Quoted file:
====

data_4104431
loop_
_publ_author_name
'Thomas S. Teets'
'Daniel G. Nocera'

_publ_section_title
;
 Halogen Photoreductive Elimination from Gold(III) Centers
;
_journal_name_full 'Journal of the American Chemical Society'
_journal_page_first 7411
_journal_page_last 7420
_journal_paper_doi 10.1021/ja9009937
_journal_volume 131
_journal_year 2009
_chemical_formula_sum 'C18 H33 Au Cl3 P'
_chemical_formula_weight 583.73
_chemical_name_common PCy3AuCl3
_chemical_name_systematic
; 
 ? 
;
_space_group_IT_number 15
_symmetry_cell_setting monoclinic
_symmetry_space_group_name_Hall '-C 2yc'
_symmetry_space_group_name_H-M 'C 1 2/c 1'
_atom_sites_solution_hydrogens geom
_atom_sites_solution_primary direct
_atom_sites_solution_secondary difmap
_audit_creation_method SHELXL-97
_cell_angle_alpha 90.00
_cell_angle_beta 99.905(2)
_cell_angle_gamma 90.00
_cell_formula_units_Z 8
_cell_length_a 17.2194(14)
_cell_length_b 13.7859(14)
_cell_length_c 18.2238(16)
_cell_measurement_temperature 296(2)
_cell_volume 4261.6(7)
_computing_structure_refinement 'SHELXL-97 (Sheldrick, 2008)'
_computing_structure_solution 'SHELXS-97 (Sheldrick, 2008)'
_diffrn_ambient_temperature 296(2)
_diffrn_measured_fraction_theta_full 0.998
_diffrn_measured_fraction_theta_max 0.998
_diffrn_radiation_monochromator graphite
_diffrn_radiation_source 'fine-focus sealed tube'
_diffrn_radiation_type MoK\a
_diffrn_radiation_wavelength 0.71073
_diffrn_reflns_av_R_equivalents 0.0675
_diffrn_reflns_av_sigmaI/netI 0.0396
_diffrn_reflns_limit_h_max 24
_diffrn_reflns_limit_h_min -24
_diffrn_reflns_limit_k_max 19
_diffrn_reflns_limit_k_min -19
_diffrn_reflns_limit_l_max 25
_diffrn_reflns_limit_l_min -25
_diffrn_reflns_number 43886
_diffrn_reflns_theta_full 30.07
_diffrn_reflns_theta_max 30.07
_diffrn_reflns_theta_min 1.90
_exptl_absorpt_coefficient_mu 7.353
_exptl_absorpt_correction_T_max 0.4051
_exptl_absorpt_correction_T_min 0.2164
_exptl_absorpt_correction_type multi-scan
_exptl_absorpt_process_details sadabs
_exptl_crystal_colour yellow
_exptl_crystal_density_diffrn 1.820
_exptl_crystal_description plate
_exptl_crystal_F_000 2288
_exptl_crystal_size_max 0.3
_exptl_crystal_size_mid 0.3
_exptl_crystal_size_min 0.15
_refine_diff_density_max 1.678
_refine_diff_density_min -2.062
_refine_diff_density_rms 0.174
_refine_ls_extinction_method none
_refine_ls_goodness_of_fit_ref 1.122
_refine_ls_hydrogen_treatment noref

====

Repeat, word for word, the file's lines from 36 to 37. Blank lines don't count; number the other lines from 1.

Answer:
_cell_length_b 13.7859(14)
_cell_length_c 18.2238(16)